I think you can send a new copy and “fix” it if you have something to add–otherwise, sending the same thing again will just draw attention to the mistake.

      Think positive–if you’re in the review process now, they probably didn’t see the redlining!

      • Thank you :)
        That’s what I’m trying to think.

        I have sent resumes out in PDF version and have been asked to change it because people couldn’t open it, or they don’t have Acrobat. Yeah, I know.
        Thanks to CC too – I will send an “updated copy”

    • Do people know the rule about sending it in PDFs? Not that it helps you now but you should always send it in PDF, even if you don’t make a mistake it keeps the person opening it from changing it by accident.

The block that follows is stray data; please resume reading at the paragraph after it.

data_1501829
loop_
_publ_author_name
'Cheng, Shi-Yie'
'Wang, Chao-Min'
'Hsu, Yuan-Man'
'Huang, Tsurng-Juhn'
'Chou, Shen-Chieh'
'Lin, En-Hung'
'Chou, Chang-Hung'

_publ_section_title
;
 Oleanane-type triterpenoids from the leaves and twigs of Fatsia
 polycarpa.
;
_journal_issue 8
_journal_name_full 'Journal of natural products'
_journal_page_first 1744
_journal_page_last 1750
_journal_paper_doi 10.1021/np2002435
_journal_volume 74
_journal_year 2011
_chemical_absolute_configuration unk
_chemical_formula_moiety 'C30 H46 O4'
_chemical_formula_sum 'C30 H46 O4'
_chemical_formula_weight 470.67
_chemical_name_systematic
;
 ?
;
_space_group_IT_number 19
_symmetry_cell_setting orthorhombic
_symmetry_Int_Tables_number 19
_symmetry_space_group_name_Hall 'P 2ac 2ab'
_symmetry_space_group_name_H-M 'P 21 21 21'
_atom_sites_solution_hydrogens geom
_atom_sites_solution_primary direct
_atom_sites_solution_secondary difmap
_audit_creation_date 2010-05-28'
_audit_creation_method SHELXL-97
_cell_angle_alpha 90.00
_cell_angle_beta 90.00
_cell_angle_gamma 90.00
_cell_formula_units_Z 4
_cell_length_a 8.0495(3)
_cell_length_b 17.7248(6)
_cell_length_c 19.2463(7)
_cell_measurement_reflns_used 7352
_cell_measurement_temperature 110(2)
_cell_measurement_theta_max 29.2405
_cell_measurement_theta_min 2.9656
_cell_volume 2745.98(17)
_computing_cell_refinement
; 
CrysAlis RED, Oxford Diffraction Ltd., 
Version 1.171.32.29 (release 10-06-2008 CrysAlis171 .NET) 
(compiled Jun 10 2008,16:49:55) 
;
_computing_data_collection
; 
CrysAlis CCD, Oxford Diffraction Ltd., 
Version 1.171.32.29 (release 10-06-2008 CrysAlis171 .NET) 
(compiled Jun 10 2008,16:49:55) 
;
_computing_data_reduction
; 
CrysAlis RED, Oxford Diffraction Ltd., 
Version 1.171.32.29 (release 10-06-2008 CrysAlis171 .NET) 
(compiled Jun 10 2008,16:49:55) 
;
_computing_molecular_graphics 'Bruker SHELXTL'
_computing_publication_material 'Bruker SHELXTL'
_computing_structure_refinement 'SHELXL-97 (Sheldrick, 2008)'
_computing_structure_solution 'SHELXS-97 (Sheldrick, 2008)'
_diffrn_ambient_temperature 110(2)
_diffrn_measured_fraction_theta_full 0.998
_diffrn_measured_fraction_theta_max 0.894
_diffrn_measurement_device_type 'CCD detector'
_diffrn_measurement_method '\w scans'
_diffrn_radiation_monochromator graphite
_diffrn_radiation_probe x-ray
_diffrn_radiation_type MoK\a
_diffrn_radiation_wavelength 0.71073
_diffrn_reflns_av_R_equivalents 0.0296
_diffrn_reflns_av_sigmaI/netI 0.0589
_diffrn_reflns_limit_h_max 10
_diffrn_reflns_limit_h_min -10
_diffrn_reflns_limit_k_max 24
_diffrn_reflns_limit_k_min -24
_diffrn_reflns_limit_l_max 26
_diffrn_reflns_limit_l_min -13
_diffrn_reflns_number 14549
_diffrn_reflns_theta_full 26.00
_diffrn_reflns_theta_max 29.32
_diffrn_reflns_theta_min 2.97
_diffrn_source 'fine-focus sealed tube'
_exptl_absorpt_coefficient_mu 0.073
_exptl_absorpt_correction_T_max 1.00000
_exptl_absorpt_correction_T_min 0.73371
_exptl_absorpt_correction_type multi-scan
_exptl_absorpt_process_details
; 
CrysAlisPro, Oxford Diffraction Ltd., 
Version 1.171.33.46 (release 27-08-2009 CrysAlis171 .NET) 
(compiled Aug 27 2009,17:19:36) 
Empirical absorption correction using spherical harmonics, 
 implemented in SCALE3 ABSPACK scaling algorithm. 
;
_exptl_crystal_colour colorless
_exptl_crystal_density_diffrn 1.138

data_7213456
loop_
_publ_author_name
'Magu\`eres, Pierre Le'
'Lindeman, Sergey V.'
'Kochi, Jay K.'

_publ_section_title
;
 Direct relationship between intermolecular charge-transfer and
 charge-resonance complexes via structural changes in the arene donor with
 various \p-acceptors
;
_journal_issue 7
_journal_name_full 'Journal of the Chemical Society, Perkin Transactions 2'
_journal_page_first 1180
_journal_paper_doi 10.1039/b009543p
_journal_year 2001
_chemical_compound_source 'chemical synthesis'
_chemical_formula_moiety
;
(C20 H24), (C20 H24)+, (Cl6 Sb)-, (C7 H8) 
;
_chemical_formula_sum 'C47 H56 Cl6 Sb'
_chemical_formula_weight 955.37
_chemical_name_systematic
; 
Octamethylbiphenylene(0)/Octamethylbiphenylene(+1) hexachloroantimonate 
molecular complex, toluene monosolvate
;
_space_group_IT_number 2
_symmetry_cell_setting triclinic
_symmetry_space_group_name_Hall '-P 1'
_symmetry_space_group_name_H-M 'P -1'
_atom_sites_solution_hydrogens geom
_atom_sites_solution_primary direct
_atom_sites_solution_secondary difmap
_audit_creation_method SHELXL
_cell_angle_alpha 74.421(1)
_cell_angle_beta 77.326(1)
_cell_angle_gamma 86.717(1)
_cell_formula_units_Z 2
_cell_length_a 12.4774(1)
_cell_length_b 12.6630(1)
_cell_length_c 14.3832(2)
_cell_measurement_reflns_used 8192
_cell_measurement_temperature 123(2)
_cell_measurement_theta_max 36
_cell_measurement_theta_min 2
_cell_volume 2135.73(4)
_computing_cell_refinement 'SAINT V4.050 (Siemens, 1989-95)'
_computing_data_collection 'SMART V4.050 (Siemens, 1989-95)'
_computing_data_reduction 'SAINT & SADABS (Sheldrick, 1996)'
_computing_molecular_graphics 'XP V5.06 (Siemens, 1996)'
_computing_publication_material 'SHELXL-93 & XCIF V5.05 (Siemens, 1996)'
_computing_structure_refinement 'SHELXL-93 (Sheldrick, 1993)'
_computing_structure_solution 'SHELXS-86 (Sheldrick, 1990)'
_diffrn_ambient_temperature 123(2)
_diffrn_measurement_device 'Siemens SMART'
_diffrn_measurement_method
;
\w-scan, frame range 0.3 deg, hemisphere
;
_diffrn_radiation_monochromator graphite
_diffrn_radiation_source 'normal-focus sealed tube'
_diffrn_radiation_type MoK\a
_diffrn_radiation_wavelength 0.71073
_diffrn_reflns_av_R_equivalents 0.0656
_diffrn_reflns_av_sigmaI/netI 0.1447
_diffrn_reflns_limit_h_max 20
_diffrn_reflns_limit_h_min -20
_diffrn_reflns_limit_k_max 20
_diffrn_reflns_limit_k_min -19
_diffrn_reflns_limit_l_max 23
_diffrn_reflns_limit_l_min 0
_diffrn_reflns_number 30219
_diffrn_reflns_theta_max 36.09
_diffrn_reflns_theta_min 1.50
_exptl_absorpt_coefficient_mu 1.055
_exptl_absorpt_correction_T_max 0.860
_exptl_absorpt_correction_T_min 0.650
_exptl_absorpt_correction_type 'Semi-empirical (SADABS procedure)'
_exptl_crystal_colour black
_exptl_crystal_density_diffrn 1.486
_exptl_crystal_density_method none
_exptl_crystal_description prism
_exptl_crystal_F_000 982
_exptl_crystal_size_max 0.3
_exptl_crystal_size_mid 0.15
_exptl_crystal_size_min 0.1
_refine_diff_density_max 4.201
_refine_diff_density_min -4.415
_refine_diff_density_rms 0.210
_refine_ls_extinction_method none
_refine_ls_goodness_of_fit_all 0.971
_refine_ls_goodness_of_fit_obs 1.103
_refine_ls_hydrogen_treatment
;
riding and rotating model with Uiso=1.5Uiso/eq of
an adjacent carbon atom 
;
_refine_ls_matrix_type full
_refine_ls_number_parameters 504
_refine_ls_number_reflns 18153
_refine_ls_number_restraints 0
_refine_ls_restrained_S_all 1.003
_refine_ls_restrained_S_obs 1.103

You could send an email that says you wanted to send an updated copy of your resume. I would not mention that there was a mistake with your first copy. Whether they notice or not depends on the place I guess. I know we almost never print the resume until the person is coming in for an interview, we pass it around electronically.

      • My husband refuses to talk to recruiters who require Word resumes.

        I have been doing a lot of interviewing recently. One candidate actually told me that the recruiter modified her resume (without permission). I feel bad now – I tossed several because of typos and poor grammar. In at least 1 case, I confirmed that it was the recruiter who created the error. This should be a lesson to interviewers and interviewees, IMHO.

    • You know, if I received a resume that showed redlining, I’d actually assume it was my mistake for having Word set to view final showing markup instead of final. I wouldn’t hold it against the applicant unless the redlining showed that you’d done something dishonest, like deleting a job or something. Granted, I’m not great at Word. I don’t think that sending it again can help you at all – only hurt. Possibly the recipient won’t open it with track changes on and won’t see the markup.